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Volume 25 Issue 4 - December 2019 / January 2020

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Welcome to our December/January issue as we turn the annual calendar page, halfway through our season for the 25th time, juggling as always, secular stuff, the spirit of the season, new year resolve and winter journeys! Why is Mozart's Handel's Messiah's trumpet a trombone? Why when Laurie Anderson offers to fly you to the moon you should take her up on the invitation. Why messing with Winterreisse can (sometimes) be a very good thing! And a bumper crop of record reviews for your reading (and sometimes listening) pleasure. Available in flipthrough here right now, and on stands commencing Thursday Nov 28. See you on the other side!

Mozart’s Messiah This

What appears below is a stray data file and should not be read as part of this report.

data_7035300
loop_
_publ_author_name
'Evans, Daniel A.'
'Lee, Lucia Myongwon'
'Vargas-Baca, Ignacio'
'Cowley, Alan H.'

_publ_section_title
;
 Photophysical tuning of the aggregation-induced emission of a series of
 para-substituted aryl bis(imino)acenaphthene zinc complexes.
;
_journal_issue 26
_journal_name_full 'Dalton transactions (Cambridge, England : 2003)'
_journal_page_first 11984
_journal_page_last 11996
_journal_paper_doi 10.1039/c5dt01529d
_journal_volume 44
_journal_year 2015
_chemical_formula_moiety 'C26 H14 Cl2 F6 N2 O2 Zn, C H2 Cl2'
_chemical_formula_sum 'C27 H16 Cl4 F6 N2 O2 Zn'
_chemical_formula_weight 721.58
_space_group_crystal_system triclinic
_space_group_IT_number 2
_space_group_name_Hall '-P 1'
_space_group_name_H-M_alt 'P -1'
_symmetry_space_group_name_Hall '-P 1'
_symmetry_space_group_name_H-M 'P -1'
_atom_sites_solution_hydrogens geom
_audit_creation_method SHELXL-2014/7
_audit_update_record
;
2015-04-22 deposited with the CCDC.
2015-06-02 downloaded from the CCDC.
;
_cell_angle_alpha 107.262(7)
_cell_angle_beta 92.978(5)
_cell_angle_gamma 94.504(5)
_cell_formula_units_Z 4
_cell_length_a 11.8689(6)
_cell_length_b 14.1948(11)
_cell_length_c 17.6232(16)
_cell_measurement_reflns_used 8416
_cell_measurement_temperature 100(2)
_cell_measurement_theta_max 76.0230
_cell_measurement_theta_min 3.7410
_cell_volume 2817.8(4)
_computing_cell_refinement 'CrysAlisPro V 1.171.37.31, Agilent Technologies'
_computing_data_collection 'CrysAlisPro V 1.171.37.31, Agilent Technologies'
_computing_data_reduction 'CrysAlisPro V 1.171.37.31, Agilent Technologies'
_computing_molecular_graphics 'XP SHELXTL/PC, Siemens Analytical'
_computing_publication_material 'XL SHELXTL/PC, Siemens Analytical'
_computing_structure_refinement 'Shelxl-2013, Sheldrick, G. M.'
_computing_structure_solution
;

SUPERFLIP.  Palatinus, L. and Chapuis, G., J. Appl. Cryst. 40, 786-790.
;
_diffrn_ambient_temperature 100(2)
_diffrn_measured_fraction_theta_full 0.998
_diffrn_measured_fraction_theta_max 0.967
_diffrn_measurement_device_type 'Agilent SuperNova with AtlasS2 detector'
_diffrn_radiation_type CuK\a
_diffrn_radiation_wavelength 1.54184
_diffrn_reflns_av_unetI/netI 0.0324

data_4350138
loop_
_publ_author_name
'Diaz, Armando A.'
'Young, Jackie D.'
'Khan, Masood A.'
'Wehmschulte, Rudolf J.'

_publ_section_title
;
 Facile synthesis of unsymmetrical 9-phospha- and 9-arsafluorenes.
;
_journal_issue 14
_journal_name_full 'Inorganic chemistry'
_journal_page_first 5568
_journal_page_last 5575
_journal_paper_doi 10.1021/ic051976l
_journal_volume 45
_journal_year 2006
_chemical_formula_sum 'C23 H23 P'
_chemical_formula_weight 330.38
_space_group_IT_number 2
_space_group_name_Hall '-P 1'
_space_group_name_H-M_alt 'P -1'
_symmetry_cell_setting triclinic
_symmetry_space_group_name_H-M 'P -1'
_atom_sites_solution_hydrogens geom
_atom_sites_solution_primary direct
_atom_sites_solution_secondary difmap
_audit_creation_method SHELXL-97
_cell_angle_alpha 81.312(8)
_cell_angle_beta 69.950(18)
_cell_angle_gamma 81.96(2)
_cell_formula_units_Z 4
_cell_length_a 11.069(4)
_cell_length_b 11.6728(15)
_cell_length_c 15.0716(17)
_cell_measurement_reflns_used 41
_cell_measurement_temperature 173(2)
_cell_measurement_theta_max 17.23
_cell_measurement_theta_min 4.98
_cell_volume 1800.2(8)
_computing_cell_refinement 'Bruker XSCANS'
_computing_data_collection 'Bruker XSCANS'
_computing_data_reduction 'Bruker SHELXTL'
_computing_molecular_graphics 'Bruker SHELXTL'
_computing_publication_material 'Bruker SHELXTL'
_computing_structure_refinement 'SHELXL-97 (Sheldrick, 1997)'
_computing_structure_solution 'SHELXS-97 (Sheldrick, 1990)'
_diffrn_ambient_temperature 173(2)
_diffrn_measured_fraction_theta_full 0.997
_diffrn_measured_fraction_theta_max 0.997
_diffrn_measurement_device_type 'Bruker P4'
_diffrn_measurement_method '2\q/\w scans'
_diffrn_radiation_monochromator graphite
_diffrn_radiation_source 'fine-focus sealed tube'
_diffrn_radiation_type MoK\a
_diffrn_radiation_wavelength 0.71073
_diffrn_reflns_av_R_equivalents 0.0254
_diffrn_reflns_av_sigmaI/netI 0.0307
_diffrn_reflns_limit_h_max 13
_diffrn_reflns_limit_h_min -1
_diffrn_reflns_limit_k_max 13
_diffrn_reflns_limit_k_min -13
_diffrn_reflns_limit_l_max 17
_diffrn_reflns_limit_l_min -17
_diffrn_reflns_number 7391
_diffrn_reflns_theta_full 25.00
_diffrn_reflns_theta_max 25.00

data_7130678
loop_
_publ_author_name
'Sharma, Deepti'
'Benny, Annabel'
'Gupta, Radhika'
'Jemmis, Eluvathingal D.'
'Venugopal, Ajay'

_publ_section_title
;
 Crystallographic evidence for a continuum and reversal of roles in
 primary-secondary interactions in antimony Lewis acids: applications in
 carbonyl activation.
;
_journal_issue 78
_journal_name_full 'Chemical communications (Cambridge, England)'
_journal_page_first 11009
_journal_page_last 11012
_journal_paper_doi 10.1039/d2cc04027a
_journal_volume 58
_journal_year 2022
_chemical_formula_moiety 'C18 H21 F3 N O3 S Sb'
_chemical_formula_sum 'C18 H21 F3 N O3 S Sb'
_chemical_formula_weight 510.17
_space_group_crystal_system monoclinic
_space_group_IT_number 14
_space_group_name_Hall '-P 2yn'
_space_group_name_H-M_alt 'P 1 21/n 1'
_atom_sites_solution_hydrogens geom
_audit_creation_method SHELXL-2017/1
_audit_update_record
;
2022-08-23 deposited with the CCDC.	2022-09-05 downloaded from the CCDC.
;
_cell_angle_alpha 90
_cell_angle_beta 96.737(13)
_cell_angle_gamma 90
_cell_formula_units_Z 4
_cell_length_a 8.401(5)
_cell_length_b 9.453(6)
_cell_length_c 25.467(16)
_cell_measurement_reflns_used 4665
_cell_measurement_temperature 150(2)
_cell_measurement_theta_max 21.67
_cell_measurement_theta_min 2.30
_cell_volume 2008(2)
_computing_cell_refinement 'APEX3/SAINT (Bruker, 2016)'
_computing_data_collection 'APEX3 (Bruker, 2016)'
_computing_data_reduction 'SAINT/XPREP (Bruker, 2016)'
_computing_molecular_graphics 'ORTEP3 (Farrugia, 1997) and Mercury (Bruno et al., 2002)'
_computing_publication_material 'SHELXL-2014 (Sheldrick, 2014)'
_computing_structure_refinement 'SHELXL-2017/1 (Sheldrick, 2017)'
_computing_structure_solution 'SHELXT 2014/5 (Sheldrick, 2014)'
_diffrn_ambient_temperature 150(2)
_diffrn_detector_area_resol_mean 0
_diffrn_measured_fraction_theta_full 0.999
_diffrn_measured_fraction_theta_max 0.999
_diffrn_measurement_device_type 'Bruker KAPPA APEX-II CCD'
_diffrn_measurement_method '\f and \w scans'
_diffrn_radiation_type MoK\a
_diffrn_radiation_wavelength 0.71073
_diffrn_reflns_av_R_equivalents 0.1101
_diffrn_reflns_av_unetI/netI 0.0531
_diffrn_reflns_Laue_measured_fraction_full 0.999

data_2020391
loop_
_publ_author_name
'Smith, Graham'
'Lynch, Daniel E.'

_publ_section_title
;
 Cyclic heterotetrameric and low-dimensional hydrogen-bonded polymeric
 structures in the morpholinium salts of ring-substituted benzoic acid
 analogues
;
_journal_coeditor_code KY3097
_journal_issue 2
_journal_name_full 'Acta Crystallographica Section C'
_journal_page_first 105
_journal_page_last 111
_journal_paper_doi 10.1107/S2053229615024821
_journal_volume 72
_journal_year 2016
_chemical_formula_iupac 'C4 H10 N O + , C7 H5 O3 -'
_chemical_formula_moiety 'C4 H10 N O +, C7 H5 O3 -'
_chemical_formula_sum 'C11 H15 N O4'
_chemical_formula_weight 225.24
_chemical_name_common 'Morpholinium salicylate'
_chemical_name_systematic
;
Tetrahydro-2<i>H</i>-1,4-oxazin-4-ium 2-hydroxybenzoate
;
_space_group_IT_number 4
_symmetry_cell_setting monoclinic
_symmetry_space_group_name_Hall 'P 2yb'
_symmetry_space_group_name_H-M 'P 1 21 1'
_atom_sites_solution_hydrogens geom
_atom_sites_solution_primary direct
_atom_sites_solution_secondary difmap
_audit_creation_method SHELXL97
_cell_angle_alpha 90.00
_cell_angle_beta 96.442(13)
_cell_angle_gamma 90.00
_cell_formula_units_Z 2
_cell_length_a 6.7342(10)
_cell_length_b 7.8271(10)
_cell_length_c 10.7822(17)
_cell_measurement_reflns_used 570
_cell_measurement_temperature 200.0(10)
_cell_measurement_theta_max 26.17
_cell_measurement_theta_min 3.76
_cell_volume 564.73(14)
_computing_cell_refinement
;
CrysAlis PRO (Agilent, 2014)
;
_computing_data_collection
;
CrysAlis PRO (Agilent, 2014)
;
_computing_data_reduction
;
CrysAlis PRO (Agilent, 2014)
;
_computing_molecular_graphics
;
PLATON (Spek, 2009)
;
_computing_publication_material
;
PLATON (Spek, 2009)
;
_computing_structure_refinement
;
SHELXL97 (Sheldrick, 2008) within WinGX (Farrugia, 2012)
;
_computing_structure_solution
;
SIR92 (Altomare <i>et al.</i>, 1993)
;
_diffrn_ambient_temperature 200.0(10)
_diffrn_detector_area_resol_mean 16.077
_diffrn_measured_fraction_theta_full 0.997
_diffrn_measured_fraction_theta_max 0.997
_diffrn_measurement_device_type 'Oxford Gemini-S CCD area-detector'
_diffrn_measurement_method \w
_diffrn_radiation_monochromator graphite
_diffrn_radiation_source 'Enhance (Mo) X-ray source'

Mozart’s Messiah This year is less routine. The TSO has engaged Alexander Shelley, music director of the National Arts Centre Orchestra, to conduct Mozart’s orchestration of Messiah. This eliminates a wide range of issues, but by no means all. Mozart’s Messiah is originally sung in German. Shelley wants English, but his preferred edition (Bärenreiter) does not produce a score with English text. For the chorus, this is no problem, since the choruses retain the same music and bar count as Handel’s original. TMC members can read from their familiar parts with a list that converts the Bärenreiter numbers to Watkins Shaw. Parts for the vocal soloists are, however, more complicated. Mozart chose some of Handel’s standard voice assignments, but also some of his optional ones. Most of these can be taken from the original Handel vocal score and its Appendix. So far, so good – until you get to an alto aria reassigned to the bass (the clef doesn’t work) or “The Trumpet Shall Sound” in which measures are deftly omitted, and the whole is rescored with horns taking prominence. In these cases, it was necessary to replace the German text with English in the Mozart vocal score. Sometimes matching the syllables is quite a challenge. The TSO’s principal trombone, Gord Wolfe, had no idea what he was getting into when he first encountered the Mozart Messiah – in more ways than one. In keeping with the orchestras of his time, Mozart augmented Handel’s instrumentation by two flutes, two clarinets, one bassoon, two horns and three trombones, so players who might usually have enjoyed an extra holiday week are obliged to work. Trombones appear in only three short movements of the full score, however it was the performance practice of Mozart’s time that the three trombones would reinforce the alto, tenor and bass voices in all the choruses. Only a remark in the critical commentary, printed in a separate volume of the Bärenreiter edition, points to this. Bärenreiter doesn’t even print complete trombone parts. Quite ironically, the “trombone” does appear in the German title of “The Trumpet Shall Sound,” [Sie schallt, die Posaun’]. (In the German tradition, the trombone is the instrument of the last judgment, and Mozart would again use it as such in his Requiem.) A Match Made by Mozart Messiah is, as Elmer Iseler was fond of saying, a “big sing” for the chorus and nobody knew that better than Gord at the end of the first rehearsal. As he looked skyward in exhaustion, his eyes wandered over to the choir loft where Stephanie Fung, an alto in the TMC who was also singing her first Mozart Messiah, happened to be looking back. “Oh, she’s cute,” Gord thought to himself. He looked for her on the subway, but she was living in Markham at the time and had driven. By some electronic holiday miracle, they booked a coffee before the final concert – and then agreed to a drink afterward. That was 13 years ago – the last time the TSO performed the Mozart Messiah. Steph and Gord got married in 2009 so in performing together again in these concerts they are celebrating the anniversary of their meeting. On the topic of “Orchestra Librarian Nightmares,” next month the TSO will be giving four performances of Mozart’s Requiem - a work left unfinished at Mozart’s death and which exists in completed versions by Süssmayr, Robbins Landon, Beyer, Maunder, Levin, and Druce. If you want to see and hear how it goes – the Süssmayr version, that is – come to Roy Thomson Hall on January 15,16,17 or 18, 2020: Gary Corrin is principal librarian of the Toronto Symphony Orchestra, would-be scholar and eternal romantic. He met his wife, Ingrid Martin, a soprano with the Canadian Opera Company Chorus, at “Bravissimo!” the annual New Year’s Eve opera gala at RTH – but that’s another story. Gordon Wolfe and Stephanie Fung Gary Corrin in the Toronto Symphony Orchestra library EMMA BADAME God is in the Trombone The trombone is said to have been invented in the middle of the 15th century, but until the 18th century was called a “saqueboute” (in French) or a “sackbut” (in English). Originally it was closely associated with Christian church music and for this reason was often used to symbolize God or supernatural phenomena when it began to be used for other kinds of music during the 18th century. Mozart is said to have picked up on this from Gluck and Salieri. In the impressive solo at the end of Mozart’s Requiem, the trombone announces the Last Judgment. And when Don Giovanni is sent to hell for his life of debauchery, the trombone is used to portray a supernatural force that reaches beyond human intellect. In Beethoven’s Pastoral Symphony the trombone represents the powerlessness of man in the face of nature during the fourth movement which depicts a thunderstorm, and in the fifth movement the trombone voices mankind’s gratitude toward God. 10 | December 2019 / January 2020

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